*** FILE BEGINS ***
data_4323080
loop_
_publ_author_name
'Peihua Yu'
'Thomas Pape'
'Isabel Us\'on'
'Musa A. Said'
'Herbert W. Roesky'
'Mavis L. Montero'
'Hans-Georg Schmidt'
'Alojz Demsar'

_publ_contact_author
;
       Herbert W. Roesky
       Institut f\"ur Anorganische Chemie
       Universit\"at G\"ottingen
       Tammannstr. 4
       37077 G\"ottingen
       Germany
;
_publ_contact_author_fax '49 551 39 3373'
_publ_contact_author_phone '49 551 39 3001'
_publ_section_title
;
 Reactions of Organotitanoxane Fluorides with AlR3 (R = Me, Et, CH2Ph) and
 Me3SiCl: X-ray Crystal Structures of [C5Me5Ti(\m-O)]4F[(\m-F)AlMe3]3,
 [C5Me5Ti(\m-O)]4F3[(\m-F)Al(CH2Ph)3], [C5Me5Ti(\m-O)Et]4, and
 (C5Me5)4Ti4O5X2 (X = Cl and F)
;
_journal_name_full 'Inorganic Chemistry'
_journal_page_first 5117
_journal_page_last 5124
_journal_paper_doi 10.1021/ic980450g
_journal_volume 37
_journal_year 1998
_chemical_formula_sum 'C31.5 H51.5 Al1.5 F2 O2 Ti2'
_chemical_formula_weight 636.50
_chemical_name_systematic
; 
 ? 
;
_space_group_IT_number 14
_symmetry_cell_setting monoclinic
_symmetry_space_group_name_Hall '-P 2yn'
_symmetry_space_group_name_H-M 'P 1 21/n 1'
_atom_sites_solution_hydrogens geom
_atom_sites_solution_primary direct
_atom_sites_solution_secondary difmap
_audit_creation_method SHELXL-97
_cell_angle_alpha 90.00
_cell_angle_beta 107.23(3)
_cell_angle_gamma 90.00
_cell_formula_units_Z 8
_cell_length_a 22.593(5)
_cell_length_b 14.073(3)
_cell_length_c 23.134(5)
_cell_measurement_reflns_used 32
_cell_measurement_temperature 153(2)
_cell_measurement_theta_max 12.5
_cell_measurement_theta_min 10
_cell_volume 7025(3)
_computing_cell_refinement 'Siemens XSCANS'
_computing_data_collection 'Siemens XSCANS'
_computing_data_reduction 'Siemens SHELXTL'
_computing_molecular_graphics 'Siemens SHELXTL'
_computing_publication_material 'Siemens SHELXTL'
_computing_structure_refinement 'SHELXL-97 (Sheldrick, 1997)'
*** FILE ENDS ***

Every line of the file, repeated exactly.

data_4323080
loop_
_publ_author_name
'Peihua Yu'
'Thomas Pape'
'Isabel Us\'on'
'Musa A. Said'
'Herbert W. Roesky'
'Mavis L. Montero'
'Hans-Georg Schmidt'
'Alojz Demsar'

_publ_contact_author
;
       Herbert W. Roesky
       Institut f\"ur Anorganische Chemie
       Universit\"at G\"ottingen
       Tammannstr. 4
       37077 G\"ottingen
       Germany
;
_publ_contact_author_fax '49 551 39 3373'
_publ_contact_author_phone '49 551 39 3001'
_publ_section_title
;
 Reactions of Organotitanoxane Fluorides with AlR3 (R = Me, Et, CH2Ph) and
 Me3SiCl: X-ray Crystal Structures of [C5Me5Ti(\m-O)]4F[(\m-F)AlMe3]3,
 [C5Me5Ti(\m-O)]4F3[(\m-F)Al(CH2Ph)3], [C5Me5Ti(\m-O)Et]4, and
 (C5Me5)4Ti4O5X2 (X = Cl and F)
;
_journal_name_full 'Inorganic Chemistry'
_journal_page_first 5117
_journal_page_last 5124
_journal_paper_doi 10.1021/ic980450g
_journal_volume 37
_journal_year 1998
_chemical_formula_sum 'C31.5 H51.5 Al1.5 F2 O2 Ti2'
_chemical_formula_weight 636.50
_chemical_name_systematic
; 
 ? 
;
_space_group_IT_number 14
_symmetry_cell_setting monoclinic
_symmetry_space_group_name_Hall '-P 2yn'
_symmetry_space_group_name_H-M 'P 1 21/n 1'
_atom_sites_solution_hydrogens geom
_atom_sites_solution_primary direct
_atom_sites_solution_secondary difmap
_audit_creation_method SHELXL-97
_cell_angle_alpha 90.00
_cell_angle_beta 107.23(3)
_cell_angle_gamma 90.00
_cell_formula_units_Z 8
_cell_length_a 22.593(5)
_cell_length_b 14.073(3)
_cell_length_c 23.134(5)
_cell_measurement_reflns_used 32
_cell_measurement_temperature 153(2)
_cell_measurement_theta_max 12.5
_cell_measurement_theta_min 10
_cell_volume 7025(3)
_computing_cell_refinement 'Siemens XSCANS'
_computing_data_collection 'Siemens XSCANS'
_computing_data_reduction 'Siemens SHELXTL'
_computing_molecular_graphics 'Siemens SHELXTL'
_computing_publication_material 'Siemens SHELXTL'
_computing_structure_refinement 'SHELXL-97 (Sheldrick, 1997)'